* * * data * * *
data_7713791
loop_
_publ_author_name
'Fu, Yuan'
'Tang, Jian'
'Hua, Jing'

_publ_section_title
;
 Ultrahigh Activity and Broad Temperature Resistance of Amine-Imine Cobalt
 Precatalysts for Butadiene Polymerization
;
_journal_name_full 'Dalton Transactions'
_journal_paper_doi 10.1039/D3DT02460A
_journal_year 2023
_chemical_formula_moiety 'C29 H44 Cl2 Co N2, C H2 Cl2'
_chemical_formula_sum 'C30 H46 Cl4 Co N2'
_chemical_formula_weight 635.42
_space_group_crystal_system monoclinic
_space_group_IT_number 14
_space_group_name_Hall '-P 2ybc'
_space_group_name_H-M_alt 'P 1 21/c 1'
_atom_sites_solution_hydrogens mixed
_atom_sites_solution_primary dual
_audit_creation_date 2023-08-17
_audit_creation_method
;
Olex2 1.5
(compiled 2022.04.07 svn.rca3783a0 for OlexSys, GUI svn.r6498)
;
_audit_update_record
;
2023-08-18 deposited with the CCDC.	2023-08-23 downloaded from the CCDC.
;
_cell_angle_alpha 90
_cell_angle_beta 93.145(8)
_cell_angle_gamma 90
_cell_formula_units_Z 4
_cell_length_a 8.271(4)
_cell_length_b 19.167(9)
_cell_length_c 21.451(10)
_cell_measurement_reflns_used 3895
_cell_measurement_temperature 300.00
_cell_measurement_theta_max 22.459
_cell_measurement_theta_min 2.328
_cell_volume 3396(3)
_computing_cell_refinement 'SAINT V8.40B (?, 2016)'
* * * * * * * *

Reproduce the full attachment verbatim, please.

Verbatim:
data_7713791
loop_
_publ_author_name
'Fu, Yuan'
'Tang, Jian'
'Hua, Jing'

_publ_section_title
;
 Ultrahigh Activity and Broad Temperature Resistance of Amine-Imine Cobalt
 Precatalysts for Butadiene Polymerization
;
_journal_name_full 'Dalton Transactions'
_journal_paper_doi 10.1039/D3DT02460A
_journal_year 2023
_chemical_formula_moiety 'C29 H44 Cl2 Co N2, C H2 Cl2'
_chemical_formula_sum 'C30 H46 Cl4 Co N2'
_chemical_formula_weight 635.42
_space_group_crystal_system monoclinic
_space_group_IT_number 14
_space_group_name_Hall '-P 2ybc'
_space_group_name_H-M_alt 'P 1 21/c 1'
_atom_sites_solution_hydrogens mixed
_atom_sites_solution_primary dual
_audit_creation_date 2023-08-17
_audit_creation_method
;
Olex2 1.5
(compiled 2022.04.07 svn.rca3783a0 for OlexSys, GUI svn.r6498)
;
_audit_update_record
;
2023-08-18 deposited with the CCDC.	2023-08-23 downloaded from the CCDC.
;
_cell_angle_alpha 90
_cell_angle_beta 93.145(8)
_cell_angle_gamma 90
_cell_formula_units_Z 4
_cell_length_a 8.271(4)
_cell_length_b 19.167(9)
_cell_length_c 21.451(10)
_cell_measurement_reflns_used 3895
_cell_measurement_temperature 300.00
_cell_measurement_theta_max 22.459
_cell_measurement_theta_min 2.328
_cell_volume 3396(3)
_computing_cell_refinement 'SAINT V8.40B (?, 2016)'